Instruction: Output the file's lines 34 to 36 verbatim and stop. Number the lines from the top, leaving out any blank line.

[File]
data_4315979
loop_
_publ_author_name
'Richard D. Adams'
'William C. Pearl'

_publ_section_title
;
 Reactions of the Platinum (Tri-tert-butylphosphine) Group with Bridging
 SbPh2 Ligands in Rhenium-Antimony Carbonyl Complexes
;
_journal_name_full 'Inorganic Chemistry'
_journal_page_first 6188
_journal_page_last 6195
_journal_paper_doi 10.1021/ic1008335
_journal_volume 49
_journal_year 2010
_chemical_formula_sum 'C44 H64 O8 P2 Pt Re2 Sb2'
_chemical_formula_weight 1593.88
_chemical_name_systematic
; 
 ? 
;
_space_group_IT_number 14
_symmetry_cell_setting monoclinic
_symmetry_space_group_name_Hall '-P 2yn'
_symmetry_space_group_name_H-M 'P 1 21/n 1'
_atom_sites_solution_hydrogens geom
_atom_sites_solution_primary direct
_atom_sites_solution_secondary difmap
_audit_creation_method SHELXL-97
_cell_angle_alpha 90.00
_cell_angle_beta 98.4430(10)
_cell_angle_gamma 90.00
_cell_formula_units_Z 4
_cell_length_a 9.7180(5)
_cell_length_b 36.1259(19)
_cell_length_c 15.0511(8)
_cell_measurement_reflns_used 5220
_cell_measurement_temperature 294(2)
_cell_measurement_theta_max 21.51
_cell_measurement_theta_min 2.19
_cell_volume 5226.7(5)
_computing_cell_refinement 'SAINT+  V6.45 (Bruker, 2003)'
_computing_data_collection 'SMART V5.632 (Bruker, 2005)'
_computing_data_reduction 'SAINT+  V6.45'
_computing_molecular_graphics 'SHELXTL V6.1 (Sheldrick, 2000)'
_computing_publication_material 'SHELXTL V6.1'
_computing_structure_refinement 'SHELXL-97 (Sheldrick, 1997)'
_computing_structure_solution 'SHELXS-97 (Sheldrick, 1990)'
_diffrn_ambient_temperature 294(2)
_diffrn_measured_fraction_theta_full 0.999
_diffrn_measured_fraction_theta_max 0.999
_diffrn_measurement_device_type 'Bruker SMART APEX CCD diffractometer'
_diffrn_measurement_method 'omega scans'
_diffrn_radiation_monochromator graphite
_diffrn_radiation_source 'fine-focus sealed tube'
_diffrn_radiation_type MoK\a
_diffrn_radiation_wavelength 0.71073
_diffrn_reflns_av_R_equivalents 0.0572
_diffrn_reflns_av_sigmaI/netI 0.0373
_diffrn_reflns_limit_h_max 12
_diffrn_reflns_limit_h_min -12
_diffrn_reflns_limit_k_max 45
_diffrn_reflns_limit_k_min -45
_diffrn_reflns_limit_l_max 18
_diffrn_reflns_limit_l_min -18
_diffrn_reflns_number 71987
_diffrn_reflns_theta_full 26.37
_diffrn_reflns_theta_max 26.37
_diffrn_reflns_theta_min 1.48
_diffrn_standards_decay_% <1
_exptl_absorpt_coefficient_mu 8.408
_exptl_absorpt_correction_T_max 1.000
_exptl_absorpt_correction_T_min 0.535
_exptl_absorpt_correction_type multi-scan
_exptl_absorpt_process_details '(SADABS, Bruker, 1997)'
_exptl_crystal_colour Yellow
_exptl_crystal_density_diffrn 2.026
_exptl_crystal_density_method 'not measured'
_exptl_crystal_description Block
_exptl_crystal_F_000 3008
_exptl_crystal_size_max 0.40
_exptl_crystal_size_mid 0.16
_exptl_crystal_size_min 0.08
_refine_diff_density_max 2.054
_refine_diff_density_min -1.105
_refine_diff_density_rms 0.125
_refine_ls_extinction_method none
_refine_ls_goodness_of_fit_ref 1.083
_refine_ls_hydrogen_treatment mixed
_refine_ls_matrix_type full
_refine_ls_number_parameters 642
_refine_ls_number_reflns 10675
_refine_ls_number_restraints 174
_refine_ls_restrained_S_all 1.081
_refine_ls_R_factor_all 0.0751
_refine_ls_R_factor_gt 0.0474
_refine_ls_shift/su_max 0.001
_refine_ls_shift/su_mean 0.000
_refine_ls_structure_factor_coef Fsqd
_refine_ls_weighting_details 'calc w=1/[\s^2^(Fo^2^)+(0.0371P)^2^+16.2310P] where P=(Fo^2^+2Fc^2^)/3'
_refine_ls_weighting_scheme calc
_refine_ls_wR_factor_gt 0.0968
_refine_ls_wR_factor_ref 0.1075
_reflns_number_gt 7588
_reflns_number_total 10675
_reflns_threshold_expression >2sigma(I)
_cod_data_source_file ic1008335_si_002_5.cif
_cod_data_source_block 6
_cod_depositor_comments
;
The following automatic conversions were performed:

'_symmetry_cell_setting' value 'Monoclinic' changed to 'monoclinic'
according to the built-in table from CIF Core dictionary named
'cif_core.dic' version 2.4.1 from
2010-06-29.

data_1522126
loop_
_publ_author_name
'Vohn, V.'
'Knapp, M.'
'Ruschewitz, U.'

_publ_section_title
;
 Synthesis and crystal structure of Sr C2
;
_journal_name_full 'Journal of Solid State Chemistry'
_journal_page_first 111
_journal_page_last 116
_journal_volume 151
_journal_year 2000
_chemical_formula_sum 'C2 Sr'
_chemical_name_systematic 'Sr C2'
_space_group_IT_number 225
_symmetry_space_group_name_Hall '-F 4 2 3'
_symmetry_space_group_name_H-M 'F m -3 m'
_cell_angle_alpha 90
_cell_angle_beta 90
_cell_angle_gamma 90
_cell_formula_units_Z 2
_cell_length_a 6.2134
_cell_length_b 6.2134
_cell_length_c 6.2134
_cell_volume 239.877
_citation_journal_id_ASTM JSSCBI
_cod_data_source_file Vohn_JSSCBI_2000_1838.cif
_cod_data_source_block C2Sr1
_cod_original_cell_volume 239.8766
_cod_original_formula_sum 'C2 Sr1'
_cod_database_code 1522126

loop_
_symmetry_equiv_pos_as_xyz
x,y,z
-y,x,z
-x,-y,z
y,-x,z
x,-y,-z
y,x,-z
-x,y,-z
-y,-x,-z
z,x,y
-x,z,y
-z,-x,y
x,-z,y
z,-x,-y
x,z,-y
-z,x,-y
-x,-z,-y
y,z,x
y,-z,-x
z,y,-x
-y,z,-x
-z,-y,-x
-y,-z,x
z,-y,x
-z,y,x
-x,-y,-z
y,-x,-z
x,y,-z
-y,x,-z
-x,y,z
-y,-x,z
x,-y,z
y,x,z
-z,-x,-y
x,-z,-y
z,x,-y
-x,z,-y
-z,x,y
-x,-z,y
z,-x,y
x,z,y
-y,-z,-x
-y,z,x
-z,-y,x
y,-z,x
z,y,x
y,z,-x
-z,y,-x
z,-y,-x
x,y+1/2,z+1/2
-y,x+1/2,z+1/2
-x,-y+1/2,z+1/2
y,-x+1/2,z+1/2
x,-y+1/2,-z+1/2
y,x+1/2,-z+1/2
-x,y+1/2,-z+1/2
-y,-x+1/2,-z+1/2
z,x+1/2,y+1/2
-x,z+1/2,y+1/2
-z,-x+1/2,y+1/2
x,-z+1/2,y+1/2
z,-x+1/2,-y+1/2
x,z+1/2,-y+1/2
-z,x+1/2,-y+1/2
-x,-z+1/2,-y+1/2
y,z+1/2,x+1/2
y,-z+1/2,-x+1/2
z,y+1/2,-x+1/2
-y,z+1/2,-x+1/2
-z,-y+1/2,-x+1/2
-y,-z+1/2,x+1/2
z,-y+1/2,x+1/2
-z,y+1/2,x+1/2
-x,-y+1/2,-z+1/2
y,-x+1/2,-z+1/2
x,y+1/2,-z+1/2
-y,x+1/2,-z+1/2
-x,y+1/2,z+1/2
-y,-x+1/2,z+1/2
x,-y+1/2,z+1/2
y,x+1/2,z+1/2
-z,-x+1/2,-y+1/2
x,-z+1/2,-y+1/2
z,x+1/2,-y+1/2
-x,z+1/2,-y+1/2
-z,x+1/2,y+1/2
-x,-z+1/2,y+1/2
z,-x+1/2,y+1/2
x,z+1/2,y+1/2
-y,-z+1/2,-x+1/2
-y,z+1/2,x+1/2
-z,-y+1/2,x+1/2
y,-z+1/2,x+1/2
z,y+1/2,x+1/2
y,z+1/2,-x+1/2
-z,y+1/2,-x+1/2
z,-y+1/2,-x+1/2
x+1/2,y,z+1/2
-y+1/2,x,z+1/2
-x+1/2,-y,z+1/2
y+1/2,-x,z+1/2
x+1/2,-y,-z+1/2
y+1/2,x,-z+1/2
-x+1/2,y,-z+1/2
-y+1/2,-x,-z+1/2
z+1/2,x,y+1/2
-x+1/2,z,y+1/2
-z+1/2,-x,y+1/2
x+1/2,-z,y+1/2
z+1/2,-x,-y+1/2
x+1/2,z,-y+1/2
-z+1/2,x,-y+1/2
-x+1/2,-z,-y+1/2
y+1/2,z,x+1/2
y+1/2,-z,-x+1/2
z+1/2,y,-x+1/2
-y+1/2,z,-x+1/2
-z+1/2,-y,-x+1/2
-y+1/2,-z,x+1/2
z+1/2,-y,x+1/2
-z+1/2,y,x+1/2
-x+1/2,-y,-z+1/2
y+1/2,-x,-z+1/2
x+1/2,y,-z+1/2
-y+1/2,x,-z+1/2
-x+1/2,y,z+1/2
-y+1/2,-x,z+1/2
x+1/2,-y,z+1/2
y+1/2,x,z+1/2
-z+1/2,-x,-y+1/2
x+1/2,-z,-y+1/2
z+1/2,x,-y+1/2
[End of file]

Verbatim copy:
_cell_formula_units_Z 4
_cell_length_a 9.7180(5)
_cell_length_b 36.1259(19)